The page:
“My Life, My Decision” Youth Campaign Launches in Cote d’Ivoire

The Ma Vie Ma Decision! campaign—French for “My Life, My Decision”—commenced August 1, 2007, at a ceremony in Abidjan with young people who helped develop the campaign along with government officials and local NGO personnel. This new youth-driven health promotion campaign incorporates young Ivorians’ language into TV spots, radio programs, and a photo novella to address sensitive issues around gender norms, HIV risk, condom use and sexual negotiation skills.

Research in the country has shown that young people hold a variety of beliefs and attitudes that can be barriers to sexual and reproductive health. Among these beliefs are perceptions that their HIV risk is low, vulnerable young women who favor condom use are of questionable morality, and young men must prove their virility through sexual conquests. To address these issues, campaign messages treat condom use for older youth, abstinence, and HIV testing, among others, as choices and signs of responsibility rather than prescriptive dictates.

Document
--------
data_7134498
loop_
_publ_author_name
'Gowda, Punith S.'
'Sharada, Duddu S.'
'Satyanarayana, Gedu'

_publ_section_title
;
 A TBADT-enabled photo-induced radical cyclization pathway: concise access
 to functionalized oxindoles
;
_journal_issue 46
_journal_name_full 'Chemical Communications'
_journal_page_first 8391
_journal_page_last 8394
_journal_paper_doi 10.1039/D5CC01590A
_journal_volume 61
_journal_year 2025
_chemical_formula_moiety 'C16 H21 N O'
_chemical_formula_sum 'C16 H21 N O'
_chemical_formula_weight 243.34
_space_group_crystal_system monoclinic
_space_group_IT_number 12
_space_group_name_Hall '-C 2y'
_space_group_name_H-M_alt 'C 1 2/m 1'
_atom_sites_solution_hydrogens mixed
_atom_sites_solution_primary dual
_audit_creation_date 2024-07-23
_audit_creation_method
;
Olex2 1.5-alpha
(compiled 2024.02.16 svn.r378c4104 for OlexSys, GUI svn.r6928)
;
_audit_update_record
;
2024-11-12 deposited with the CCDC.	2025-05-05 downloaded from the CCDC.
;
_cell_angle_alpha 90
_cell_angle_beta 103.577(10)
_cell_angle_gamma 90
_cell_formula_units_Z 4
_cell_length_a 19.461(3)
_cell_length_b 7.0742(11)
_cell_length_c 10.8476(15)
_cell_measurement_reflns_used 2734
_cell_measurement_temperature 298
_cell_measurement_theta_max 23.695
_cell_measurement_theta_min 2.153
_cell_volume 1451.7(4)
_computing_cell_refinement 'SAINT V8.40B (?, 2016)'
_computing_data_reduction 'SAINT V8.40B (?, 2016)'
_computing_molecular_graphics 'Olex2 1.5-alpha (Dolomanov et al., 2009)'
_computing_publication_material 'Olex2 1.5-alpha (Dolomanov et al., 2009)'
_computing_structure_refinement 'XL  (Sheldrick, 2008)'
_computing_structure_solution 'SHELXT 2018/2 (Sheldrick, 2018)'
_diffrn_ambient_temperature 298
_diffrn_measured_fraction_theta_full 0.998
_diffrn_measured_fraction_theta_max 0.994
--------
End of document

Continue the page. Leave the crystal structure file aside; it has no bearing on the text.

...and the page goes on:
At the launch ceremony, the Centers for Disease Control country Director, Dr Bruce Struminger, expressed his enthusiasm for the campaign “which focuses on the important issues of the abstinence, being faithful, condom use for vulnerable youth, and voluntary HIV counseling and testing.” Ms. Regina Traoré, country representative of The Johns Hopkins Bloomberg School of Public Health/Center for Communication Programs (CCP) added that “youth recommended that young women be particularly empowered so they can take control of their own lives and decide for themselves.”

CCP developed the materials and is implementing the campaign in collaboration with the Ministry of the Fight against AIDS, the Ministry of Education, and REPMASCI, a network of media professionals against AIDS. The program is funded by The President’s Emergency Program for AIDS Relief (PEPFAR).

Campaign activities will run through November 30, 2007, in Abidjan and four other cities across the country. In addition to radio and TV spots that are already airing, local NGOs will help roll out the community outreach component later this month. All campaign materials, including radio programs with discussion guides for youth groups, posters, and brochures, are available for use by religious organizations working with youth, school groups, and other youth community groups.

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